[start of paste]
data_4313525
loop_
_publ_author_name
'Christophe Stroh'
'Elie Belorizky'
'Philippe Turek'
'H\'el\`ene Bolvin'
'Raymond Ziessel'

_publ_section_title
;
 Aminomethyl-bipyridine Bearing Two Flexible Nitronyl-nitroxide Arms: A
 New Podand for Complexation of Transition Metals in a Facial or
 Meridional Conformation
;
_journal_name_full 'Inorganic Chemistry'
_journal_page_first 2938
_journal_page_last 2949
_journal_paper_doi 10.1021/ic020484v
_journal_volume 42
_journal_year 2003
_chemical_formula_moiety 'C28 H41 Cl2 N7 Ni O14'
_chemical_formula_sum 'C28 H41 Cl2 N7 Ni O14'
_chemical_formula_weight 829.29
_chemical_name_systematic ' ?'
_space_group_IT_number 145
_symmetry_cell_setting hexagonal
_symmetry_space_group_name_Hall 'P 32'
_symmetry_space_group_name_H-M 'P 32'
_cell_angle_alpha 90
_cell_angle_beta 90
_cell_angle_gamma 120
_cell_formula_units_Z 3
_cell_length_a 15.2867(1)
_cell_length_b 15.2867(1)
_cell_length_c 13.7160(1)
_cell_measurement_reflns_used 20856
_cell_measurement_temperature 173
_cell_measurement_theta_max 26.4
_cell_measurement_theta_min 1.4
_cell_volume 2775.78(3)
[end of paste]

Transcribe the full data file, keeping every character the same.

data_4313525
loop_
_publ_author_name
'Christophe Stroh'
'Elie Belorizky'
'Philippe Turek'
'H\'el\`ene Bolvin'
'Raymond Ziessel'

_publ_section_title
;
 Aminomethyl-bipyridine Bearing Two Flexible Nitronyl-nitroxide Arms: A
 New Podand for Complexation of Transition Metals in a Facial or
 Meridional Conformation
;
_journal_name_full 'Inorganic Chemistry'
_journal_page_first 2938
_journal_page_last 2949
_journal_paper_doi 10.1021/ic020484v
_journal_volume 42
_journal_year 2003
_chemical_formula_moiety 'C28 H41 Cl2 N7 Ni O14'
_chemical_formula_sum 'C28 H41 Cl2 N7 Ni O14'
_chemical_formula_weight 829.29
_chemical_name_systematic ' ?'
_space_group_IT_number 145
_symmetry_cell_setting hexagonal
_symmetry_space_group_name_Hall 'P 32'
_symmetry_space_group_name_H-M 'P 32'
_cell_angle_alpha 90
_cell_angle_beta 90
_cell_angle_gamma 120
_cell_formula_units_Z 3
_cell_length_a 15.2867(1)
_cell_length_b 15.2867(1)
_cell_length_c 13.7160(1)
_cell_measurement_reflns_used 20856
_cell_measurement_temperature 173
_cell_measurement_theta_max 26.4
_cell_measurement_theta_min 1.4
_cell_volume 2775.78(3)